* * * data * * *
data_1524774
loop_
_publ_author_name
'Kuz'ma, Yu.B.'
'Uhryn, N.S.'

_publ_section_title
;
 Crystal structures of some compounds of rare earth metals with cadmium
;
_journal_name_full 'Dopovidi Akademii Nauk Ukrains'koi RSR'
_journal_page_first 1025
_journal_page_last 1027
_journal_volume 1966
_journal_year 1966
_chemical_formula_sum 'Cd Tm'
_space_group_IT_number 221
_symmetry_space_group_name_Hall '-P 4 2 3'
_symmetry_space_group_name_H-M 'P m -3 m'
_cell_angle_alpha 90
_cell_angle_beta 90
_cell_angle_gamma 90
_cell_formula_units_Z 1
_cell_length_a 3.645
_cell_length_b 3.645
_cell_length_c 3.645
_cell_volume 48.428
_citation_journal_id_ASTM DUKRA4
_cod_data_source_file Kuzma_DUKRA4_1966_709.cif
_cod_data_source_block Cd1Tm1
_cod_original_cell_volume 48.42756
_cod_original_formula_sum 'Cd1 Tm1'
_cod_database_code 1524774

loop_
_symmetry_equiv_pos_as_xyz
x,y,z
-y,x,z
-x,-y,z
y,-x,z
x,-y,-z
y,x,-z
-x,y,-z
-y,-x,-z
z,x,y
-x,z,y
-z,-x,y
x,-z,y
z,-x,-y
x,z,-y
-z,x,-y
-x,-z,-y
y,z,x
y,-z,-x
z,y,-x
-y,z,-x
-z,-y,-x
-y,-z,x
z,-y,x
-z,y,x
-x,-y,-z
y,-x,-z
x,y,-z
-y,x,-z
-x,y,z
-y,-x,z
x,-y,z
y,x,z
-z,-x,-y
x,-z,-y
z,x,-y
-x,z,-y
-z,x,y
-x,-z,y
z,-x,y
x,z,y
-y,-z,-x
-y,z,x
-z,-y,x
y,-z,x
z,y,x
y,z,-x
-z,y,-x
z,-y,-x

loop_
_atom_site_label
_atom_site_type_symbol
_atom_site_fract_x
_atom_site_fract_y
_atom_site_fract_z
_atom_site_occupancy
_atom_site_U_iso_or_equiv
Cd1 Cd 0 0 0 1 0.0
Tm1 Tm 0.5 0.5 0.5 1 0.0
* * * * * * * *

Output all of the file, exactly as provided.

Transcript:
data_1524774
loop_
_publ_author_name
'Kuz'ma, Yu.B.'
'Uhryn, N.S.'

_publ_section_title
;
 Crystal structures of some compounds of rare earth metals with cadmium
;
_journal_name_full 'Dopovidi Akademii Nauk Ukrains'koi RSR'
_journal_page_first 1025
_journal_page_last 1027
_journal_volume 1966
_journal_year 1966
_chemical_formula_sum 'Cd Tm'
_space_group_IT_number 221
_symmetry_space_group_name_Hall '-P 4 2 3'
_symmetry_space_group_name_H-M 'P m -3 m'
_cell_angle_alpha 90
_cell_angle_beta 90
_cell_angle_gamma 90
_cell_formula_units_Z 1
_cell_length_a 3.645
_cell_length_b 3.645
_cell_length_c 3.645
_cell_volume 48.428
_citation_journal_id_ASTM DUKRA4
_cod_data_source_file Kuzma_DUKRA4_1966_709.cif
_cod_data_source_block Cd1Tm1
_cod_original_cell_volume 48.42756
_cod_original_formula_sum 'Cd1 Tm1'
_cod_database_code 1524774

loop_
_symmetry_equiv_pos_as_xyz
x,y,z
-y,x,z
-x,-y,z
y,-x,z
x,-y,-z
y,x,-z
-x,y,-z
-y,-x,-z
z,x,y
-x,z,y
-z,-x,y
x,-z,y
z,-x,-y
x,z,-y
-z,x,-y
-x,-z,-y
y,z,x
y,-z,-x
z,y,-x
-y,z,-x
-z,-y,-x
-y,-z,x
z,-y,x
-z,y,x
-x,-y,-z
y,-x,-z
x,y,-z
-y,x,-z
-x,y,z
-y,-x,z
x,-y,z
y,x,z
-z,-x,-y
x,-z,-y
z,x,-y
-x,z,-y
-z,x,y
-x,-z,y
z,-x,y
x,z,y
-y,-z,-x
-y,z,x
-z,-y,x
y,-z,x
z,y,x
y,z,-x
-z,y,-x
z,-y,-x

loop_
_atom_site_label
_atom_site_type_symbol
_atom_site_fract_x
_atom_site_fract_y
_atom_site_fract_z
_atom_site_occupancy
_atom_site_U_iso_or_equiv
Cd1 Cd 0 0 0 1 0.0
Tm1 Tm 0.5 0.5 0.5 1 0.0